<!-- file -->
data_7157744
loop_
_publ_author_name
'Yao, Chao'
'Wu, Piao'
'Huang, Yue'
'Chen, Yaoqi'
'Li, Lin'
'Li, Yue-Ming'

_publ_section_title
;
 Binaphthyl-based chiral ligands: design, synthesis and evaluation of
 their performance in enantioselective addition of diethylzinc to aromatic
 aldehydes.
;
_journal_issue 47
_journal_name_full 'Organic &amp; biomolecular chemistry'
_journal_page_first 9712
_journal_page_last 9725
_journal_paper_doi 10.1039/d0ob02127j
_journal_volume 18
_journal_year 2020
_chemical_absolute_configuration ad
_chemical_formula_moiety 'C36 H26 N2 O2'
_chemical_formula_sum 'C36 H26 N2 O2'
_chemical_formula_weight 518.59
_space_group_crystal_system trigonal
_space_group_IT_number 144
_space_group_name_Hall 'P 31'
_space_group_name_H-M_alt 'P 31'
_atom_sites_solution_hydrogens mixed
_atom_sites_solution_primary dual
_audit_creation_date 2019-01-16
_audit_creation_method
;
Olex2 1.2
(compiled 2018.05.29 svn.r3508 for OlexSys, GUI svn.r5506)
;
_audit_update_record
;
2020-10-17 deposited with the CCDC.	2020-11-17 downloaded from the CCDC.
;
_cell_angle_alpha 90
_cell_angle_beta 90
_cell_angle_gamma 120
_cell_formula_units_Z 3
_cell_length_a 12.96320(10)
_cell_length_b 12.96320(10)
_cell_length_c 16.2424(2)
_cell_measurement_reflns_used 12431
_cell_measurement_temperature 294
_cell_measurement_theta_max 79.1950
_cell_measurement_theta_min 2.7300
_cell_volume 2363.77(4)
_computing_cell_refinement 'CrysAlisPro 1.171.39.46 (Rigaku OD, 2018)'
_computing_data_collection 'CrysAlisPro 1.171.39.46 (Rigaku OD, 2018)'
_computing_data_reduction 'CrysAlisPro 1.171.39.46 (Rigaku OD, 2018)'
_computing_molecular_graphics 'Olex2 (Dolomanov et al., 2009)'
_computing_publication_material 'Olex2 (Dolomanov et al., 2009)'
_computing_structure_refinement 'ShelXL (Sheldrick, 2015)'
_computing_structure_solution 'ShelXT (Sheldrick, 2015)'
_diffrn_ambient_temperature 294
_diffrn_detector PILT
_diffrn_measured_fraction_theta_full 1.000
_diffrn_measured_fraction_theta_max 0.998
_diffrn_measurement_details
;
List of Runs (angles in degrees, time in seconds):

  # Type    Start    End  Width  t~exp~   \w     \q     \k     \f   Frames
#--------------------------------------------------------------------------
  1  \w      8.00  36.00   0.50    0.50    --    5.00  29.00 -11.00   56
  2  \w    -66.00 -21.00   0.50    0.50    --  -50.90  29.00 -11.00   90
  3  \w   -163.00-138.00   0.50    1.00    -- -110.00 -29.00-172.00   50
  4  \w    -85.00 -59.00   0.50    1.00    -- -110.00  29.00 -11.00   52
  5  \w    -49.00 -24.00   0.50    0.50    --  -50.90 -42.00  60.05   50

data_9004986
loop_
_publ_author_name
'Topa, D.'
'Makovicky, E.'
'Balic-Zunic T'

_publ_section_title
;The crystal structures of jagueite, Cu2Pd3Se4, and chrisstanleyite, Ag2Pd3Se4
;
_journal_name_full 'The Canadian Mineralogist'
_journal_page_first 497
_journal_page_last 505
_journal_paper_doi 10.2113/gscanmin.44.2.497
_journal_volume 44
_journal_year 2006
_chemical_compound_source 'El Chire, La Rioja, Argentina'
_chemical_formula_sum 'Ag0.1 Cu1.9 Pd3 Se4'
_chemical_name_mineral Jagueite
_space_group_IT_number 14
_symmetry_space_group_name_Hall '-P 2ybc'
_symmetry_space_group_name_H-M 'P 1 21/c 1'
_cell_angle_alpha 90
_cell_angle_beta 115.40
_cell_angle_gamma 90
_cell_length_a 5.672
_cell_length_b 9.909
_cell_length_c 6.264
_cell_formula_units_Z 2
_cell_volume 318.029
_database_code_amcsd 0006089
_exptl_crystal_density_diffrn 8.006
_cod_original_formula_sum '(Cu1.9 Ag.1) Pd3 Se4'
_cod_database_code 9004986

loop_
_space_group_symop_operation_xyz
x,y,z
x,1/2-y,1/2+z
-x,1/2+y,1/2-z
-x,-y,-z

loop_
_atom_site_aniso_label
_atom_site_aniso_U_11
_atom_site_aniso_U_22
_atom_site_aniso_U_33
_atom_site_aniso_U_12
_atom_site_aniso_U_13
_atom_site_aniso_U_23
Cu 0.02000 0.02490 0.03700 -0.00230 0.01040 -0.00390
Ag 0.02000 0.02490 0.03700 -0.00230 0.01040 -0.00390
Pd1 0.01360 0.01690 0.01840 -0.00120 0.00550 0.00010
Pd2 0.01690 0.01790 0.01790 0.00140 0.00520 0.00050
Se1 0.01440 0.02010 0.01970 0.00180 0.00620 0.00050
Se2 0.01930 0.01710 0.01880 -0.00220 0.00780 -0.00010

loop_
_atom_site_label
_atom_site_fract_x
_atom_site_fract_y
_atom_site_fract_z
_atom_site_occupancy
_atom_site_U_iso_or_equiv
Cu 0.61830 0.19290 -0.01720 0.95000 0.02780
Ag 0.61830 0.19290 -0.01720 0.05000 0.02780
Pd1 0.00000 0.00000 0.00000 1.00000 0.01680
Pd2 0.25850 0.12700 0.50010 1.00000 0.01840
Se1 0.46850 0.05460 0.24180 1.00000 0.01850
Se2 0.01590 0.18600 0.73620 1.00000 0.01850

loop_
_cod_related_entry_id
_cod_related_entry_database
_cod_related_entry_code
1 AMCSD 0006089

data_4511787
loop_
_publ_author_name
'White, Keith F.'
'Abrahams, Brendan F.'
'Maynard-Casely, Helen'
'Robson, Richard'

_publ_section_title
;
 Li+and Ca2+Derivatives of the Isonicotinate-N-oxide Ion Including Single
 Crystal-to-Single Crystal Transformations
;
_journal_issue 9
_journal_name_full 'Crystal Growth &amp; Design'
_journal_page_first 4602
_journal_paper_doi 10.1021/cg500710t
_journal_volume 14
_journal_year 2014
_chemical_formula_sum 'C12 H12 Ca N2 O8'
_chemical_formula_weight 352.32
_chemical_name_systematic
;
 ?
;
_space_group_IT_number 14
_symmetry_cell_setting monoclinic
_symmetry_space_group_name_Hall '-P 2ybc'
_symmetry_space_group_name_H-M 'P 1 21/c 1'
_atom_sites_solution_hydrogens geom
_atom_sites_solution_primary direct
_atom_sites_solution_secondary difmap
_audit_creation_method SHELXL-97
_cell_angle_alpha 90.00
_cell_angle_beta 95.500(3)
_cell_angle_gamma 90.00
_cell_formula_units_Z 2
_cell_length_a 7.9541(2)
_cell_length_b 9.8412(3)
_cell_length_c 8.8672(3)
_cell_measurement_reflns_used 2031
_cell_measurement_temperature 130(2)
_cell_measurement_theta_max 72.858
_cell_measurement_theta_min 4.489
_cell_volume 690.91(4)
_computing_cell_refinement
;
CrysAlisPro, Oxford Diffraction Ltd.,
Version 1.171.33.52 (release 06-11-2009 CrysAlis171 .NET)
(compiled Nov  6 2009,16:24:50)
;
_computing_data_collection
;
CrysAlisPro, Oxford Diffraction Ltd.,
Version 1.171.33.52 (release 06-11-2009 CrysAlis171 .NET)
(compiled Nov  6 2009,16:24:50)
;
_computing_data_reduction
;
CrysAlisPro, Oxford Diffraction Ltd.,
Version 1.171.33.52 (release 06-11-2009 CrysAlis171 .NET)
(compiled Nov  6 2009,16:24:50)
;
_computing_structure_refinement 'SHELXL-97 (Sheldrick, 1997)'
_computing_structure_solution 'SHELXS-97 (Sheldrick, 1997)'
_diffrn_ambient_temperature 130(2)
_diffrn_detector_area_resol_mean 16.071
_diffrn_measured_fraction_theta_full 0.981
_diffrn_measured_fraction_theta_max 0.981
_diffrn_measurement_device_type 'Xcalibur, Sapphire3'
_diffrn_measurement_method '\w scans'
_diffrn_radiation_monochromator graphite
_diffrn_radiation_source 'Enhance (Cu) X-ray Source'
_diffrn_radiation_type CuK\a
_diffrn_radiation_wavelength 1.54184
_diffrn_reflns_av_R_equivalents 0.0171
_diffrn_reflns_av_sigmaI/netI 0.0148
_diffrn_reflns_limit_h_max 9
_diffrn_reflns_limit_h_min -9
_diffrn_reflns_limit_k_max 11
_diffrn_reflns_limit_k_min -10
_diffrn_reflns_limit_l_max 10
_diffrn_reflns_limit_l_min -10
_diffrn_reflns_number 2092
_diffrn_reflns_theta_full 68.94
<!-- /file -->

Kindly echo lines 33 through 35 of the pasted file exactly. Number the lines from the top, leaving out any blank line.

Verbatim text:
_audit_creation_date 2019-01-16
_audit_creation_method
;